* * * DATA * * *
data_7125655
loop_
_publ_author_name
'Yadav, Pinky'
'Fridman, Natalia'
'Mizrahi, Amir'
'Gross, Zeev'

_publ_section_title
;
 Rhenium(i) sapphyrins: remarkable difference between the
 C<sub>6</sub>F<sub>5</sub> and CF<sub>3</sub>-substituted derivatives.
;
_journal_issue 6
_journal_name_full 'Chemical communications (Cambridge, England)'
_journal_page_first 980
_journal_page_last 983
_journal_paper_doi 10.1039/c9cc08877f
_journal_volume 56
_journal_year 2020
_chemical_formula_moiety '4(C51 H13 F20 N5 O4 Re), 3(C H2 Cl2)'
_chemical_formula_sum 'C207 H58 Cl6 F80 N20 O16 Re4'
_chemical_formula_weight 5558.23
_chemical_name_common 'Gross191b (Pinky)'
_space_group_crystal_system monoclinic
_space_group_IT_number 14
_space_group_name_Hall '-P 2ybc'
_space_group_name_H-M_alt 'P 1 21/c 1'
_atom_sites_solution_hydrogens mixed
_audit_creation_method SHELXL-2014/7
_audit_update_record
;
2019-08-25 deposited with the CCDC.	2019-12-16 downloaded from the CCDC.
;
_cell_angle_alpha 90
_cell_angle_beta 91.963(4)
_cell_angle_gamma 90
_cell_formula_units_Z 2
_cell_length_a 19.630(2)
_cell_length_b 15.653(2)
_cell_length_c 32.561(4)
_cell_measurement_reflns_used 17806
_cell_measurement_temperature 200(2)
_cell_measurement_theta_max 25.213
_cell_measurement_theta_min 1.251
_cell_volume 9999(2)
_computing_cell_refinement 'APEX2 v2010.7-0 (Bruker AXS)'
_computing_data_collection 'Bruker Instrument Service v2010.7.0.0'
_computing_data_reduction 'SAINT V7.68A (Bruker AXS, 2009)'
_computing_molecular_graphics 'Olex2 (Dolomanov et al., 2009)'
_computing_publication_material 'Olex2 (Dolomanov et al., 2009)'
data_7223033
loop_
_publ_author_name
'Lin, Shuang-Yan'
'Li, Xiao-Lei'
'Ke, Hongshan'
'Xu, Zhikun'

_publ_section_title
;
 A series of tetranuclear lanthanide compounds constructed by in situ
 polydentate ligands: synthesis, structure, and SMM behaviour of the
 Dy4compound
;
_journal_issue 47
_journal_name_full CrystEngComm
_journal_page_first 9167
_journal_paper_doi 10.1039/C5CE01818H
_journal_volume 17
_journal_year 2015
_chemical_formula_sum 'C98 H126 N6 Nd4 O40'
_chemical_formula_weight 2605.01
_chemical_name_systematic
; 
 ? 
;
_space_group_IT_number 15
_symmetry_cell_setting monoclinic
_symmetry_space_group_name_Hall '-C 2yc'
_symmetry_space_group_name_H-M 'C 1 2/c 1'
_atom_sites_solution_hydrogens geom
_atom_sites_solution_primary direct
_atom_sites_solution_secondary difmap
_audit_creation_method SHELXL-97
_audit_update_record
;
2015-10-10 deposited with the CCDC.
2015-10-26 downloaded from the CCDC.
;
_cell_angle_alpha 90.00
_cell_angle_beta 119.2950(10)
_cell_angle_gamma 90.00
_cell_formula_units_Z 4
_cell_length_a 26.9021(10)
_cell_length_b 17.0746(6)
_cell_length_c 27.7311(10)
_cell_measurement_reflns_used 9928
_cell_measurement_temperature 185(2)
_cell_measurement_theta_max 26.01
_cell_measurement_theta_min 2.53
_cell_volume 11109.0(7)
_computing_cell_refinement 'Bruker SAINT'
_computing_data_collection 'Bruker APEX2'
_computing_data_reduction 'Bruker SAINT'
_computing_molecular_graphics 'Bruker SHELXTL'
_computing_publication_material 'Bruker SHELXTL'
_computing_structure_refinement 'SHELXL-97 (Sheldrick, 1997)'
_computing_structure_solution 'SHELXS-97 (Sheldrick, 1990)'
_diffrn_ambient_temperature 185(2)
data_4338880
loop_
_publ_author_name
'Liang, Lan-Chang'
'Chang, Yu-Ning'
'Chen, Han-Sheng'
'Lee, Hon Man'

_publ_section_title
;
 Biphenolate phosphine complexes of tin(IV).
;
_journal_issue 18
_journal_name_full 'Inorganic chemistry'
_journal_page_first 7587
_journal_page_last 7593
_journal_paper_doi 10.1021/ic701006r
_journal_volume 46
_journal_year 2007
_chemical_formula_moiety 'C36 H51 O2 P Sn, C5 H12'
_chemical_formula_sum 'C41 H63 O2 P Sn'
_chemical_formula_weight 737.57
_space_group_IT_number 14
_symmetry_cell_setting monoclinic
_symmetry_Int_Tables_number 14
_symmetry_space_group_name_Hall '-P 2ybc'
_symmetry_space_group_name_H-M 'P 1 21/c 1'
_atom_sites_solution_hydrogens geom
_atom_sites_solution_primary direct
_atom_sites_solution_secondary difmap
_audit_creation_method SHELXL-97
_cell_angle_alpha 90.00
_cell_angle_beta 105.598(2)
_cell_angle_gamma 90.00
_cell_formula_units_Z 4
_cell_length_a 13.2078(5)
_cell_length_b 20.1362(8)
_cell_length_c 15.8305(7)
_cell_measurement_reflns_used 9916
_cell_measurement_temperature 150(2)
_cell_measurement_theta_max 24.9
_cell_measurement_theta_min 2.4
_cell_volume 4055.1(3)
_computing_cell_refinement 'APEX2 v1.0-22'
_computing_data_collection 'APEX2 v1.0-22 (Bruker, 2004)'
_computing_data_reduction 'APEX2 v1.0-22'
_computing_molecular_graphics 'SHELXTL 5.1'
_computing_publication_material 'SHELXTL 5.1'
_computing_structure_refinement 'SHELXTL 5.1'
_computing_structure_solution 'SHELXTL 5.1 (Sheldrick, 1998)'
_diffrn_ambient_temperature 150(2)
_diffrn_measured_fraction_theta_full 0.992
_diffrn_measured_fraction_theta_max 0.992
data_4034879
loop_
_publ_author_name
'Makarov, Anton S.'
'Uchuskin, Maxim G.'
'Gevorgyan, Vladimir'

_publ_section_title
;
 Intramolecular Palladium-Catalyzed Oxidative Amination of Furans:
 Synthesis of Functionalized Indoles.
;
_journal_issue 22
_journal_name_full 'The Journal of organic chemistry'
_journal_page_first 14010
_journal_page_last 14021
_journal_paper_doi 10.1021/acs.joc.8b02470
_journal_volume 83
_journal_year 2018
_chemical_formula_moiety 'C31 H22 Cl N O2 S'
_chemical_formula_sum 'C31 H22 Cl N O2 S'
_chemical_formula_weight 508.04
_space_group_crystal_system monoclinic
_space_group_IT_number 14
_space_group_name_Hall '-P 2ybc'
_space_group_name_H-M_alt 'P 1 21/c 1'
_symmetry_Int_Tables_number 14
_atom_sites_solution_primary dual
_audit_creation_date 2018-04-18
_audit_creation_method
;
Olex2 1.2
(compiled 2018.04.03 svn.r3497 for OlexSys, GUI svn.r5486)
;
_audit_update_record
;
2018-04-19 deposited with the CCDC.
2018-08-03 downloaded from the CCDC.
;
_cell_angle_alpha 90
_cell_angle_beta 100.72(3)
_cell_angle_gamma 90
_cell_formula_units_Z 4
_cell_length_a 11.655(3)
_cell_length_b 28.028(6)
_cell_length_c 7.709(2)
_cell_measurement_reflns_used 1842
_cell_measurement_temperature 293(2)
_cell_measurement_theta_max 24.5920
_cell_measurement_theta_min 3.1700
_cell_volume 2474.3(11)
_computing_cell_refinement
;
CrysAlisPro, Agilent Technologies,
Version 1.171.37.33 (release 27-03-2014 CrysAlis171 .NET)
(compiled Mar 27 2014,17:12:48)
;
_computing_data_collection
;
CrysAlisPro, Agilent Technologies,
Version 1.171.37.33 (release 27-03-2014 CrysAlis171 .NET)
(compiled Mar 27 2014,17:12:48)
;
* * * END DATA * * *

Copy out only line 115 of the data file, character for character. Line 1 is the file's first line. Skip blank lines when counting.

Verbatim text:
'Lee, Hon Man'